6.0 Conclusion

In conclusion, by placing Thule whalebone houses into a 3-dimensional sensory framework, the architecture of these dwellings can be visualized in ways that are not possible using conventional 2-dimensional plans and photographs. Different views of the interior and exterior components of the model reveal ideas, nested within the shape and profile of the roof frame, that correlate with important themes in Inupiat myths and legends. These themes focus on the concepts of whale-as-iglu and iglu-as-tupitkaq, in which the actions of women transformed the dwelling into a living whale. These concepts appear repeatedly in stories such as the Raven and the Whale, and in knowledge of tupitkaq creatures. Given their wide geographical distribution, these concepts may have developed from a common Thule base. Consequently, their expression in Thule architecture is entirely plausible, and suggests that they were not intended to be overtly displayed. This is consistent with the belief that domestic dwellings would have only taken on ritual significance during the time of the whale hunt. Making these symbols "visible" may have required the quiet periods of contemplation associated with the whale hunt, in which the attention of individuals would have been drawn towards specific architectural features. Furthermore, our simulations of how the interior of the dwelling would have appeared under iridescent light suggest that the sensory experiences of others could have been manipulated through the simple tricks of light and shadow. For example, the notion that women reanimated their dead whale-iglus could have been powerfully re-enforced by the simple flickering of light from a stone lamp.

We acknowledge that there are many caveats associated with this study. First, while the computer model we have created is based on detailed archaeological data, it is still an approximation of how the original dwelling would have appeared. Second, while there are good reasons to believe that many aspects of historic Inuit/Eskimo ideology were also apparent in Thule culture, this is by no means a certainty. Finally, the approach we have taken constitutes a qualitative rather than quantitative assessment (e.g. Patton, 1996) of the symbolic aspects of Thule architecture. As a result, some may question the epistemological basis for our interpretations. Nevertheless, we would argue that the observations and interpretations that have emerged from this study would not have been possible without the use of computer modeling and virtual reality, which provides a new approach for contextualizing archaeological data. Thus, in much the same way that archaeologists such as Tilley (1994, 1996) have used the experience of walking around the stone structures of megalithic monuments to guide their interpretations of these sites, the experience of exploring a Thule whalebone house within a 3-dimensional virtual world has allowed us to develop new perspectives on the relationship between architecture and symbolism in the circumpolar world. This has led us to conclude that these houses were as much instruments of thought as they were instruments of shelter.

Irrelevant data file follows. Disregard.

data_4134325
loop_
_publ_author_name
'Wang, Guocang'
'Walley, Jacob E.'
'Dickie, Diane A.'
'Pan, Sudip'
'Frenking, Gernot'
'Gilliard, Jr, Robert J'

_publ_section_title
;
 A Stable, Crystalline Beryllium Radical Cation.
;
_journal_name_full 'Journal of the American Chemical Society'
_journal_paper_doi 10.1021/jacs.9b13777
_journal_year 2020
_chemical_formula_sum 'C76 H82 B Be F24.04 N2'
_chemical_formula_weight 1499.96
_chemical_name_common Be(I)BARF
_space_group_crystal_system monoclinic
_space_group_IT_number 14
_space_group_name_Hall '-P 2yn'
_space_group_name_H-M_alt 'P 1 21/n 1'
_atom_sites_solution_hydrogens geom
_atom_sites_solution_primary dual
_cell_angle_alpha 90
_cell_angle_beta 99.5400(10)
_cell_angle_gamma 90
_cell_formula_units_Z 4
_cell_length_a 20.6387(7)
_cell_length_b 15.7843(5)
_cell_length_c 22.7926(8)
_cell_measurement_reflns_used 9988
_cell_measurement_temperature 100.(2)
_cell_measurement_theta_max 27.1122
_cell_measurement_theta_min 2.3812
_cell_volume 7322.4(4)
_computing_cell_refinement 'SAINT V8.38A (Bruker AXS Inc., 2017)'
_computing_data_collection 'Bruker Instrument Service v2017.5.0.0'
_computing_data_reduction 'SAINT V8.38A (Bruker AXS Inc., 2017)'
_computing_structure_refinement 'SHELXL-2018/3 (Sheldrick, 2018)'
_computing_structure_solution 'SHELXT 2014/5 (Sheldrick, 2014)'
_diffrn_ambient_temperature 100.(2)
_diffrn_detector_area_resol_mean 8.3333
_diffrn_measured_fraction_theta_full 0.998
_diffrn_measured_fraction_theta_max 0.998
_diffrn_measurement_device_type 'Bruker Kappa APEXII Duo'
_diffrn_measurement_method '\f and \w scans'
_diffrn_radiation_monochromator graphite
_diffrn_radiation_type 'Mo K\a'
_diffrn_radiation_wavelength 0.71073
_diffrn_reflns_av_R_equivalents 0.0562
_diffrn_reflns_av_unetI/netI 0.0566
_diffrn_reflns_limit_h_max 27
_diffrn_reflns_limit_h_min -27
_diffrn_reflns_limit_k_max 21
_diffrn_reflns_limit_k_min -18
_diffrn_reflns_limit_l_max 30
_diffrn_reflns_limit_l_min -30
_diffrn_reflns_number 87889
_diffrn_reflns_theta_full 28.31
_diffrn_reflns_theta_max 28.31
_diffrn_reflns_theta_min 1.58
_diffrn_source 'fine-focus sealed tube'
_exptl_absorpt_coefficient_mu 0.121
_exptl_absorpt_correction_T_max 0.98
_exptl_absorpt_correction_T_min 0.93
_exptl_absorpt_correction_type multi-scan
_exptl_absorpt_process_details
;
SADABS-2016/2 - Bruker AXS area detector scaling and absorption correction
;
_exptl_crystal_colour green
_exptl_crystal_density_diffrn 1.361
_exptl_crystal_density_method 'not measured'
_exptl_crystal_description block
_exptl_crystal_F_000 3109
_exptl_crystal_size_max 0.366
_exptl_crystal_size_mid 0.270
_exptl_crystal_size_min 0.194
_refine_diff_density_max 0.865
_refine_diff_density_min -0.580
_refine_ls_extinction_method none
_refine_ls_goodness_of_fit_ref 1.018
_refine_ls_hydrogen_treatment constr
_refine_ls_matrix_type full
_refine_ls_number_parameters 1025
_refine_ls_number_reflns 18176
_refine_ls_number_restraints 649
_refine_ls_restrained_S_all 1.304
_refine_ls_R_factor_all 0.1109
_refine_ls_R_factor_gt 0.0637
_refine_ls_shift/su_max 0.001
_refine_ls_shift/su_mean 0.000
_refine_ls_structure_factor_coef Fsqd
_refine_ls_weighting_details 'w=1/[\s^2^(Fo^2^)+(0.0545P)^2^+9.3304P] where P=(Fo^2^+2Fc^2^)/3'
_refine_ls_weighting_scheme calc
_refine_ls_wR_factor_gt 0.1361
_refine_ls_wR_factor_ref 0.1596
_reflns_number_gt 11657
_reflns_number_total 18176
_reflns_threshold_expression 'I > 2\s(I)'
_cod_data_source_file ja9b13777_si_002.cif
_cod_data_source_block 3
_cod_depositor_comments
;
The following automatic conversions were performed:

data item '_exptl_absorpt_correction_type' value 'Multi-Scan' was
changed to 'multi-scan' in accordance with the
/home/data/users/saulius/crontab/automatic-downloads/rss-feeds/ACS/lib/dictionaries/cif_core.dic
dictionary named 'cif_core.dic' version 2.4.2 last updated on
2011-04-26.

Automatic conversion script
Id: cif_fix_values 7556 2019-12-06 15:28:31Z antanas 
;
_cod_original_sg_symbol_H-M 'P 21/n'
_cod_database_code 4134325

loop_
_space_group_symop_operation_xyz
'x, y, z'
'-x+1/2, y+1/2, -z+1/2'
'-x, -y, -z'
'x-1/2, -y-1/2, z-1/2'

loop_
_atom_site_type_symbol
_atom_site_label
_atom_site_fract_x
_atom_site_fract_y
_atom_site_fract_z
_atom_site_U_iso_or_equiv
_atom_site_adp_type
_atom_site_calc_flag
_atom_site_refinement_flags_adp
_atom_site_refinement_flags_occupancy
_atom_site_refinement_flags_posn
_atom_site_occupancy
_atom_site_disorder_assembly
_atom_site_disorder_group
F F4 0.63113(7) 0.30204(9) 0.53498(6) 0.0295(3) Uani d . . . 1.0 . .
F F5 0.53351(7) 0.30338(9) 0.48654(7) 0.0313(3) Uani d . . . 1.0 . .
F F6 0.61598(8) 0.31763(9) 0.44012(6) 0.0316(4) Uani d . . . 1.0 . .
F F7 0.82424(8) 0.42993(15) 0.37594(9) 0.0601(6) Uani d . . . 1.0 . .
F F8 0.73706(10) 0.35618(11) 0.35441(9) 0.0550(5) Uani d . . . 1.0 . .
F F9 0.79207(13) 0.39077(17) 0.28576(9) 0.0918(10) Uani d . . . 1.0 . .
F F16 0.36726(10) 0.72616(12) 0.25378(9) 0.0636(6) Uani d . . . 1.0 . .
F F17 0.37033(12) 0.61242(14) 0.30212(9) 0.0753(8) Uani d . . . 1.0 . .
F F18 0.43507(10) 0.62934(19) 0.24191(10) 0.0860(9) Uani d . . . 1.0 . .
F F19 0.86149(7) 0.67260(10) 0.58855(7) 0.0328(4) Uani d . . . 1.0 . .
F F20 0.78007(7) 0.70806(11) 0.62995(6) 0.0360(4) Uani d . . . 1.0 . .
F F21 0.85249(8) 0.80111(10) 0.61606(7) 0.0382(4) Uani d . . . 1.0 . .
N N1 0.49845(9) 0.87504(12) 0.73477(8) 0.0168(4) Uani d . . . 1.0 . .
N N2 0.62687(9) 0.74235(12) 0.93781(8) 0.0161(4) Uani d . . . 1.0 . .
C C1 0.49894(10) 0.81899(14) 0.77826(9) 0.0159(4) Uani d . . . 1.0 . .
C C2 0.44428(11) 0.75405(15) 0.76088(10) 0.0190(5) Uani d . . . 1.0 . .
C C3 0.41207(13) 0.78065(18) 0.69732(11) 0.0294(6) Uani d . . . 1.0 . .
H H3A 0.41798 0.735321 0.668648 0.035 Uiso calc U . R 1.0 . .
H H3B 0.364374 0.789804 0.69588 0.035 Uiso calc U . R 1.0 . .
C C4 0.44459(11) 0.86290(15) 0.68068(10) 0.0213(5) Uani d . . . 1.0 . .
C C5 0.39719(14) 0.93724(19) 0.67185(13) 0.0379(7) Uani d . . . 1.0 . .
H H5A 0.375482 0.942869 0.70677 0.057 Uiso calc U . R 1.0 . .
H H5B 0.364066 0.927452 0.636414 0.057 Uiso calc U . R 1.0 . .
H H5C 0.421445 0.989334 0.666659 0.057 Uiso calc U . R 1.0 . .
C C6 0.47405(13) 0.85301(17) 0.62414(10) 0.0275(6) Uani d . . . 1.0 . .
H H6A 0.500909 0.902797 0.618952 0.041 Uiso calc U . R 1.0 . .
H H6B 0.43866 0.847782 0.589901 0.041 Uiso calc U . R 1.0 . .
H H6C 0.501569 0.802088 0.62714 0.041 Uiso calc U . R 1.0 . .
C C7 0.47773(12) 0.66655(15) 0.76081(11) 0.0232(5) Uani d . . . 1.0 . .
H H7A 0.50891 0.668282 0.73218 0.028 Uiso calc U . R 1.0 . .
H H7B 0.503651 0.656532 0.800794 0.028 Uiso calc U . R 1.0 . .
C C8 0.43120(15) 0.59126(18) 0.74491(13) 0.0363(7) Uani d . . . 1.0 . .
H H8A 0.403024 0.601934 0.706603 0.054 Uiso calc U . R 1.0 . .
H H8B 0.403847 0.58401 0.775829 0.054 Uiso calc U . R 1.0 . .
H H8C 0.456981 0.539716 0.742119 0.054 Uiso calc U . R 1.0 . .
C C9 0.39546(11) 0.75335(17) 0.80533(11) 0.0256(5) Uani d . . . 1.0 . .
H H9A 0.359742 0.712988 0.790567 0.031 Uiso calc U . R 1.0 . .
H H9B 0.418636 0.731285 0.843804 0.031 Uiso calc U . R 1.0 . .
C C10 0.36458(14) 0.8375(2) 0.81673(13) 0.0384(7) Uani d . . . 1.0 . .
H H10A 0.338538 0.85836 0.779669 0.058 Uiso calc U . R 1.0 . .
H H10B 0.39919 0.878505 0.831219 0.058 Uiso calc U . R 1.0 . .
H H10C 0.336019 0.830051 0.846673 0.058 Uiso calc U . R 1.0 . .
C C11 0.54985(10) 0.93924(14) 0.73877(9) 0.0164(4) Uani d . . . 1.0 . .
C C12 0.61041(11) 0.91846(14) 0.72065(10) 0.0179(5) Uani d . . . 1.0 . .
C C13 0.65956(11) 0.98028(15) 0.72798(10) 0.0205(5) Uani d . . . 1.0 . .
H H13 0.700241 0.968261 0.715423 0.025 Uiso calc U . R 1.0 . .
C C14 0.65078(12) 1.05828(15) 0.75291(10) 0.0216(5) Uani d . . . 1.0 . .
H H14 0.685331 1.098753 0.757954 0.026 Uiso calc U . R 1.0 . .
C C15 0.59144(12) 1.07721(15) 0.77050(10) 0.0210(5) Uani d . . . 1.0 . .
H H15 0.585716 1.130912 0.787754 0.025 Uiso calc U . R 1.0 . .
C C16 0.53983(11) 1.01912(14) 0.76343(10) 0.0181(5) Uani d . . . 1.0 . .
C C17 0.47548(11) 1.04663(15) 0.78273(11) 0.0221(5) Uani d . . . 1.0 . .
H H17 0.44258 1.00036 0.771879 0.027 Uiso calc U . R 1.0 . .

We plan to further develop these and other ideas using a Cave Automated Virtual Environment (CAVE) at the University of Calgary. The immersive environment of the CAVE will provide a means of understanding how 3-dimensional factors such as wall sloping, roof height and the distribution of light and shadow may have influenced the distribution of domestic activities within Thule winter houses. It is our hope that such research will continue to demonstrate that computer modeling and virtual reality constitute powerful tools for contextualizing and interpreting complex archaeological data in new and exciting ways.


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